Reviews by Lisa Carr

Eeldrop and Appleplex

by T.S. Eliot

Few poets can write decent fiction, and few fiction writers can write decent poetry. This is not decent fiction.
Eliot does his usual word-work in the piece, but it's a boring and trivial, arch and pretentious "story" with pompous characters.

Reviewed on 2014.11.26

The Lot & Lottie Lottery

by Wallace Irwin

In order for San Bruno to increase its population by 5,000 people (why is never made clear), a group of town boosters decide to raffle off a subdivision lot, the house on it, and a beautiful woman to marry. This was long before there was a state lottery or Indian casinos.
Presumably, the schemers involved are supposed to be admirable. The story is rather dated, and naturally sexism runs through it.
This is not a story for children, as people smoke cigarettes without bad consequences.

Reviewed on 2014.11.24

A Second Home

by Honoré de Balzac

A story that plays with time, that ought to be read at one sitting. It starts in 1816 with an impoverished seamstress in a Paris slum watching a strange man in black. After a while, there is a flashback, then a jump to the future.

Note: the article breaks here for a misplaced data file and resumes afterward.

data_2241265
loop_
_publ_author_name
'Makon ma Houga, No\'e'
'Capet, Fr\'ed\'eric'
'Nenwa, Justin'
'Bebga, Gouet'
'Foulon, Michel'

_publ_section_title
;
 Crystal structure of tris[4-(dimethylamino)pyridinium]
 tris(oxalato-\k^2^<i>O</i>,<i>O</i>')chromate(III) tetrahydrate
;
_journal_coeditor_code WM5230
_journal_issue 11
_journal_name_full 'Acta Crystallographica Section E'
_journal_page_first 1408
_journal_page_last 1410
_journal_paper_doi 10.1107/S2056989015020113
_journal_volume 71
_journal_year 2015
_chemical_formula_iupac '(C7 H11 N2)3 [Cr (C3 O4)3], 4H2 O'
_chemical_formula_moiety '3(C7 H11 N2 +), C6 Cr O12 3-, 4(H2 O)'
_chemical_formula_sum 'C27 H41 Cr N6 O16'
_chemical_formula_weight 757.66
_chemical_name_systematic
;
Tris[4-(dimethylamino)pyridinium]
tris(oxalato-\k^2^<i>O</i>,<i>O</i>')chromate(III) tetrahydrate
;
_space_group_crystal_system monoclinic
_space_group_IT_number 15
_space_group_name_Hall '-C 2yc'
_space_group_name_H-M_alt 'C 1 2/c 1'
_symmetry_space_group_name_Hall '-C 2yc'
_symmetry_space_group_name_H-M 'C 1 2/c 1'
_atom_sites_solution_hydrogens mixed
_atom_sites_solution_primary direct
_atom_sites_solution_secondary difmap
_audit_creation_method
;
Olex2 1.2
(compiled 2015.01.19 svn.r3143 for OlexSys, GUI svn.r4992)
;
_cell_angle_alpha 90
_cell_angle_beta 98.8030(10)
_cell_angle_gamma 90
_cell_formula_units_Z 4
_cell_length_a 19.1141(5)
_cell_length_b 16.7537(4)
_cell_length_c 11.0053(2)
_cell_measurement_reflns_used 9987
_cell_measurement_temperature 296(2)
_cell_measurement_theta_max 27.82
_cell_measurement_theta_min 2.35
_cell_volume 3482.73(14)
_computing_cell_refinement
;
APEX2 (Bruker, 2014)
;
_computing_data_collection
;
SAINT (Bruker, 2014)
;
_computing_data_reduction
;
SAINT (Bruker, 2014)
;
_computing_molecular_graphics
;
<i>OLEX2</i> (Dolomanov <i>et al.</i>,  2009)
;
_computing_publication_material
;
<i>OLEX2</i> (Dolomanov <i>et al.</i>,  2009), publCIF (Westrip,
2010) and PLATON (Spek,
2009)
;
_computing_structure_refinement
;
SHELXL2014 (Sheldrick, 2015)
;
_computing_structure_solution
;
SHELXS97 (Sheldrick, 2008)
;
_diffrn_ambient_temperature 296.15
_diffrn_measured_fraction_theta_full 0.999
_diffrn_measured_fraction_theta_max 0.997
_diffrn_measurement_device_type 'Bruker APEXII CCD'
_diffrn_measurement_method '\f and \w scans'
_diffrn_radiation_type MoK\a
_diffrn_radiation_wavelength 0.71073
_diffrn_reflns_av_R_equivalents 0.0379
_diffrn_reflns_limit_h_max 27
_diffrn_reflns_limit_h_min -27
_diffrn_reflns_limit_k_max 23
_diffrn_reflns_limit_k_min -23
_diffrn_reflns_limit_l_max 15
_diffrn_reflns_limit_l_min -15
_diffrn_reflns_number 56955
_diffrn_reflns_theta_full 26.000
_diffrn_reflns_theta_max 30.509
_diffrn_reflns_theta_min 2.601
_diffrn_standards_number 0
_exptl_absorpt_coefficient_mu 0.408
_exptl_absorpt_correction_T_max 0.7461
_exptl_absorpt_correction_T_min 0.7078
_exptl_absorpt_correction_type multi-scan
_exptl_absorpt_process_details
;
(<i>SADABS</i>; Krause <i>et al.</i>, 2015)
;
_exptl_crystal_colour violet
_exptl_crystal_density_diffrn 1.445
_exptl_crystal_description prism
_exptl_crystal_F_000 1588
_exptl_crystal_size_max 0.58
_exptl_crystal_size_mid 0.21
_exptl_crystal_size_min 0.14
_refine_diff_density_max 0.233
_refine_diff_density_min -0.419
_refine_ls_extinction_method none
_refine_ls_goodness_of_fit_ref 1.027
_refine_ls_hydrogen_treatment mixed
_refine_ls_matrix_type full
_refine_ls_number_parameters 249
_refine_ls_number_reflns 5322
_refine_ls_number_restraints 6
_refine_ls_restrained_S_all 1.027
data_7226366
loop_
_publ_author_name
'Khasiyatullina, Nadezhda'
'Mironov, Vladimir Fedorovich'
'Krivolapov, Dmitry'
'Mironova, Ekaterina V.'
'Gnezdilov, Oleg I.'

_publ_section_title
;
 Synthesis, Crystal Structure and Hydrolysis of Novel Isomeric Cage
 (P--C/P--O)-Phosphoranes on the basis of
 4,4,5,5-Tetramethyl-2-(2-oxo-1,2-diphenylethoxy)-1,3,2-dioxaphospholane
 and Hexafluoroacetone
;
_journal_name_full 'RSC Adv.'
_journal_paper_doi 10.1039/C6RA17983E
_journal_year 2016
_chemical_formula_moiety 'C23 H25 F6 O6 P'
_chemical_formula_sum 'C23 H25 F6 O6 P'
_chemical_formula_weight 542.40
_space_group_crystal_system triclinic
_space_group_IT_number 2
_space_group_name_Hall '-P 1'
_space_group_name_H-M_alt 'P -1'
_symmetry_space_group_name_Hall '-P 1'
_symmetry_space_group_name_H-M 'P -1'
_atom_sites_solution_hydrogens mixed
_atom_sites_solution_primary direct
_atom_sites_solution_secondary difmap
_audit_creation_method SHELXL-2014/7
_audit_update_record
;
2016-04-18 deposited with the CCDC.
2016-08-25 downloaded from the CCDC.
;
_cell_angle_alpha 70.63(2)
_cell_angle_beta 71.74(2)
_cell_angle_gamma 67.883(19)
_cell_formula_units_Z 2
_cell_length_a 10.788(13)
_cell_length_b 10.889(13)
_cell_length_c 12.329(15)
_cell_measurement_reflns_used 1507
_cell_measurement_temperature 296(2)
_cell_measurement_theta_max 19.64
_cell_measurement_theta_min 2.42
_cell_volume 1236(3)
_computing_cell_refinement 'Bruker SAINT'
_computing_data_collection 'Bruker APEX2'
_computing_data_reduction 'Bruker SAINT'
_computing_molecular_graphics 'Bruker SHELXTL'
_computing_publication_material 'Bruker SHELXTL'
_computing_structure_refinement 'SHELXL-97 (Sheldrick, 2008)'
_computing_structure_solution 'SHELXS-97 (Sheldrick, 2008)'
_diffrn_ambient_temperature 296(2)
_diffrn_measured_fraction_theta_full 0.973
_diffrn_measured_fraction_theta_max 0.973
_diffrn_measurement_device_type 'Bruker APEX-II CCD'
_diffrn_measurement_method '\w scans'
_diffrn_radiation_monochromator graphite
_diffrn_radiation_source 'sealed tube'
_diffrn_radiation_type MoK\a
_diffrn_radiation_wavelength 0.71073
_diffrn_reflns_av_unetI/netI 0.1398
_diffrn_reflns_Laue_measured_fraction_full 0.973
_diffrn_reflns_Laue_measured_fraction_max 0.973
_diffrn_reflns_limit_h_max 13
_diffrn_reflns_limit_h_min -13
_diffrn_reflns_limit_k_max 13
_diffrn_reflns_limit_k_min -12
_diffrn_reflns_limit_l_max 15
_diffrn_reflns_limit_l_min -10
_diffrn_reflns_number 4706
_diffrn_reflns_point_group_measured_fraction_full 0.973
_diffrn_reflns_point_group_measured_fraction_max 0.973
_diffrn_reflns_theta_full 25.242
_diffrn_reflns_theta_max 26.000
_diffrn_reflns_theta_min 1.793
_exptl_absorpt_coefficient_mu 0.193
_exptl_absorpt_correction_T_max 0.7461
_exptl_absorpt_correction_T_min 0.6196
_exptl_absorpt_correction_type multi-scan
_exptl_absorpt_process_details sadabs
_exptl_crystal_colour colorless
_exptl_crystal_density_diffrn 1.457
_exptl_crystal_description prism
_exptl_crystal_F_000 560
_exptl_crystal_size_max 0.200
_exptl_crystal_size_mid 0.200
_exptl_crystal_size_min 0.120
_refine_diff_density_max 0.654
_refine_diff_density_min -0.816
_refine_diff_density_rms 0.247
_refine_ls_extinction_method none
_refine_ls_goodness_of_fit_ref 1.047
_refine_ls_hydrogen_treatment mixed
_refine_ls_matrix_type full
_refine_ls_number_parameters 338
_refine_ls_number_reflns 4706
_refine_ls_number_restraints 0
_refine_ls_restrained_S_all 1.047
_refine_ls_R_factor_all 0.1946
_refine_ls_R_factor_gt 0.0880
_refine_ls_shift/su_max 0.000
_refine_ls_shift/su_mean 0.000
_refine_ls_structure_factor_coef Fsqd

Balzac was not an optimist about wealth, love, or human nature. He wrote well and was great at plot. The translation is very good.

Reviewed on 2014.11.22

The Hero

by W. Somerset Maugham

After 5 years in India and fighting in the Boer War, the son of a disgraced army colonel returns home to his village with the Victoria Cross. He is appalled by the bigotry and narrowness of mind of his fiancée, his parents, and the townspeople.
A minor novel by Maugham with a fairly simple plot, told from the hero's point of view. Not the kind of book that endeared him to British rustics.

Reviewed on 2014.11.19

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